How could I make this picture better?

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Apr 25, 2008
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I decided to mess around with some water drop photography. Anyway, I wasn't really happy with the result. I used an SB-600 with a sync time of 1/200. I used aperture f/11 I think. Do you think better lighting would allow a f/22 aperture to get the whole thing in focus...not quite sure where to start?

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I confess that I have never attempted that kind of shot, but I can suggest that the best way to improve that shot compositionally would be to shoot against a monocolor pool bottom.

The busy red pattern distracts the eye from the water droplet. Seems to me that the impact of such a photo should come from the falling droplet and subsequent geometric rippling.

Nonetheless - certainly an interesting shot. Might have to take a crack at this type of photography as well. You have piqued my interest for sure.

Good luck.
 
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x272221713x

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Wow..cool, man I've tried that and still hasn't happened to me yet. I also agree with RickW the red was kinda distracting, but still great pic!
 
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May 16, 2007
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Hi,

I did some of shots like this last winter. This way:

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You may have a look here to see more: http://upload.pbase.com/edit_gallery/mattes/water

In my opinion, the image is far too dark. In addition, the angle is not very spectacular with this kind of lens.

Ideal would be a macro lens, but a simple 50 mm will do the trick also. Try to get as near as possible, and a little bit above water level.

If you position the flash 90 degrees left or right from the cam (triggered by cable or radio), you'll get more contrast.

The key is the shutter time: sync times are too short (if not using a camera with electronical shutter like D1X or D70). So, the time the flash is emitting light will determine the "frozen" effect of the water drop.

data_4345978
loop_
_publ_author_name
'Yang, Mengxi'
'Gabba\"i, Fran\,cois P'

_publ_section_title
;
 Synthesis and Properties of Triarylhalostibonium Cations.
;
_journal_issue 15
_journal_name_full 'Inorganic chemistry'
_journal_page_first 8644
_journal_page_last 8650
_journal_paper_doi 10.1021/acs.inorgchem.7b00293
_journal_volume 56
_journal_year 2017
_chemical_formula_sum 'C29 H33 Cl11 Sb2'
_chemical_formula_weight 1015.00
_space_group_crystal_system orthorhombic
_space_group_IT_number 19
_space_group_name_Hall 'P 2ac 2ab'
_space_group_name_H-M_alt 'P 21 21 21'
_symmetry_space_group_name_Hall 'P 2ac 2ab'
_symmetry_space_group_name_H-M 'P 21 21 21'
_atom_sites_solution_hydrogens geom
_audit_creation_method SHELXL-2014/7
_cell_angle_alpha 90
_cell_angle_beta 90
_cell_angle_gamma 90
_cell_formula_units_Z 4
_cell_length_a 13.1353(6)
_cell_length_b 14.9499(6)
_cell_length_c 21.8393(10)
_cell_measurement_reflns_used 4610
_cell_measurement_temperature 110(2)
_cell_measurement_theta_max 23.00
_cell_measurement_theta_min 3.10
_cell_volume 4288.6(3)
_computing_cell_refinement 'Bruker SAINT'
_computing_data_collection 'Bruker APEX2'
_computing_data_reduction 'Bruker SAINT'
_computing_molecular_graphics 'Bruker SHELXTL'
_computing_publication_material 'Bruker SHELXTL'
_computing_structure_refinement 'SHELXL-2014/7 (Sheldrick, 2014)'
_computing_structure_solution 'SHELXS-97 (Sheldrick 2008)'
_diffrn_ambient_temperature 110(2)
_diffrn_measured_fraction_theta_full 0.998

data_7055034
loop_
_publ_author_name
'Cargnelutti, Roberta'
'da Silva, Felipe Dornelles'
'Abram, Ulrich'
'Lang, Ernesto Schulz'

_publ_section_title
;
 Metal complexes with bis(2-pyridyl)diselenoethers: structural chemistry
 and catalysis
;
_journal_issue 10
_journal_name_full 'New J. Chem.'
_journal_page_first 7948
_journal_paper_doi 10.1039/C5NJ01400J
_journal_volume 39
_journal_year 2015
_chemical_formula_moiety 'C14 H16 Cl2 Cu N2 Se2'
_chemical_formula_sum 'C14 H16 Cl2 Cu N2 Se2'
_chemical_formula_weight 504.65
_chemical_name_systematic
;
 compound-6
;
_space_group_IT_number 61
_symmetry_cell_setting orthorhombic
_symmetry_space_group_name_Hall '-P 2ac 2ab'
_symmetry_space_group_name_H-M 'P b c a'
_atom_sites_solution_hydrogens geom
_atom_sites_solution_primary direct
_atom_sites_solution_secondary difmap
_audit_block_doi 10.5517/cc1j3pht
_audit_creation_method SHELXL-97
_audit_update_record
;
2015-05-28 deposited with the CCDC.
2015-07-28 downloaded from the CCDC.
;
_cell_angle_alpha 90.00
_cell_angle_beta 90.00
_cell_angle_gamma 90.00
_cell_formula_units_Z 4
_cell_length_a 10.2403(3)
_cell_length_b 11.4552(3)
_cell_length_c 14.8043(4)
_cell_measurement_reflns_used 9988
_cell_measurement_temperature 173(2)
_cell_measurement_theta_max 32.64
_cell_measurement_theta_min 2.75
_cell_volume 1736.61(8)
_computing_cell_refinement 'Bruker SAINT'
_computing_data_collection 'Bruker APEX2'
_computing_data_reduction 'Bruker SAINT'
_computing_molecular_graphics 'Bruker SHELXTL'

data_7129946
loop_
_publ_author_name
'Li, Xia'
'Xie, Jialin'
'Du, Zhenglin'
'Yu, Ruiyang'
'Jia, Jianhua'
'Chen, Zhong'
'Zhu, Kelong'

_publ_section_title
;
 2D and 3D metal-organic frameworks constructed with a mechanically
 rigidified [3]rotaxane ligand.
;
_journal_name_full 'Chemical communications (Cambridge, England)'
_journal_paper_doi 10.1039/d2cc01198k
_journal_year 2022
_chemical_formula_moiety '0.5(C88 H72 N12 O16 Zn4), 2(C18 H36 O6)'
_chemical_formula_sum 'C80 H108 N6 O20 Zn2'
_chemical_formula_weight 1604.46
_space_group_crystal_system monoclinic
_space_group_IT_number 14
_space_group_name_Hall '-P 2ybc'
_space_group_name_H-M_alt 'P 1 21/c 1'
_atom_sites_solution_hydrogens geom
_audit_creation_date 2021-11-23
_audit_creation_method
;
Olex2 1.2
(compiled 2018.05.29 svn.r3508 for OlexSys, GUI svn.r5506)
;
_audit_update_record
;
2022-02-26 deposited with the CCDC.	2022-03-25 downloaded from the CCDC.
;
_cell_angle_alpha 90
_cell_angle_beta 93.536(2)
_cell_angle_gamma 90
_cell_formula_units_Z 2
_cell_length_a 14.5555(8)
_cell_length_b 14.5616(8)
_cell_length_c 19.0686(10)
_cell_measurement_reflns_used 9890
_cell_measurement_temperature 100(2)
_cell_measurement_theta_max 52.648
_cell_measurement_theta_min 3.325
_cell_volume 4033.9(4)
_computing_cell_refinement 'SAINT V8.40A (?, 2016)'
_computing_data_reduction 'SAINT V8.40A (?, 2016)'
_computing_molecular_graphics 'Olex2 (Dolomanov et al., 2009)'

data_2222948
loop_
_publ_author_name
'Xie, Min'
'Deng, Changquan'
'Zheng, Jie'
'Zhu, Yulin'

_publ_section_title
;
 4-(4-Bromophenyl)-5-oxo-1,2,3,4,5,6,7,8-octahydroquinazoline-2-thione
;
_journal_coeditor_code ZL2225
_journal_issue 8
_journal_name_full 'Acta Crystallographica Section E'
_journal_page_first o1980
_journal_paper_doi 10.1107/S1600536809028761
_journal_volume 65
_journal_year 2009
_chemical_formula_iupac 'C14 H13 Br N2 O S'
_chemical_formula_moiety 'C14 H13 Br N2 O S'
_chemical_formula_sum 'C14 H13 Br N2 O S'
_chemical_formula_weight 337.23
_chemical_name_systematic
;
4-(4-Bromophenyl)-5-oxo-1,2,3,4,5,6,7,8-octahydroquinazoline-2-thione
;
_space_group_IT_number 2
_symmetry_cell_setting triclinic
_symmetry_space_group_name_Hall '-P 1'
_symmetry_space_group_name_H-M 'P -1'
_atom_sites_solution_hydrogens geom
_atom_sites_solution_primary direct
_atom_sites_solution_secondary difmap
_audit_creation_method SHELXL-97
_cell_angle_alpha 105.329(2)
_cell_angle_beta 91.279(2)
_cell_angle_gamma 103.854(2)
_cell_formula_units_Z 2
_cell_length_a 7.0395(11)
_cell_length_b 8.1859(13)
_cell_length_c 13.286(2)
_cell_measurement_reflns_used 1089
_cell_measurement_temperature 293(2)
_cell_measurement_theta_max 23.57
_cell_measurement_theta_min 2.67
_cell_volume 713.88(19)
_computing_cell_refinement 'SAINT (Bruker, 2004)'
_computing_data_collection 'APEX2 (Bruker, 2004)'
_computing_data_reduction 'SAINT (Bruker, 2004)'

To achieve this, set the camera to (M)anual, set shutter time to 1/200 (safe when using flash) and the aperture to a value which allows a proper rendition of the "target area". The drop falling into the water will be lit by the flash light, which is a lot shorter than the shutter time.

To reduce the flash intensity (this speeds up the light emission), put the flash as near as possible (without drowning it of course). At 1/64 power you'll get a light emission time of about 1/1500 of a second.

I hope, you could follow my ideas - not easy for me in your language. Feel free to ask, if something remains open.

Regards,

Mattes
 
R

rocketliv

Guest
I can see how the red would be distracting but I also find it very intriguing. I think it you found a brighter spot to shoot, it would work better. This photo is very dark with little contrast to see the ripple effect you are getting.
 
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Awesome tips mattes. I will give that all a try today. I think I will try shooting outside, it is very bright today so I'll see how it turns out. Or at least near a window.
 
Joined
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Actually the trick with these shots is not in the camera. It is in the flash.

Bright light "lasts" longer...if you know what I mean. A small burst has a short duration. A bright burst has a longer one. To freeze a drop such as this you need to set your flash at it's lowest possible setting. Adjust your SS & AV manually to properly expose the image. A SS of 1/60th is not unreasonable.

To really complete the effect and eliminate any stray lighting illuminating and blurring my subject, I shoot my water shots with all of the room light off...in almost complete darkness lit only by a small flashlight.

A nice tripod & cable release and you all all set............

here is an oldy I did a while back..... I think I was at 1/120, f8 and the SB800 at 1/128th power.....mind you I only used PS for the frame & name.

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Arizona
Actually the trick with these shots is not in the camera. It is in the flash.

Bright light "lasts" longer...if you know what I mean. A small burst has a short duration. A bright burst has a longer one. To freeze a drop such as this you need to set your flash at it's lowest possible setting. Adjust your SS & AV manually to properly expose the image. A SS of 1/60th is not unreasonable.

To really complete the effect and eliminate any stray lighting illuminating and blurring my subject, I shoot my water shots with all of the room light off...in almost complete darkness lit only by a small flashlight.

A nice tripod & cable release and you all all set............

here is an oldy I did a while back..... I think I was at 1/120, f8 and the SB800 at 1/128th power.....mind you I only used PS for the frame & name.

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That is a KICK *** picture!

Wow...
 
L

Loki_D_Wolf

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Student/Teacher

Just chiming in so I can refer to this as a reference later. Carry on folks. :)
 
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Wow that is awesome. I think I will to try something like that as well.
 

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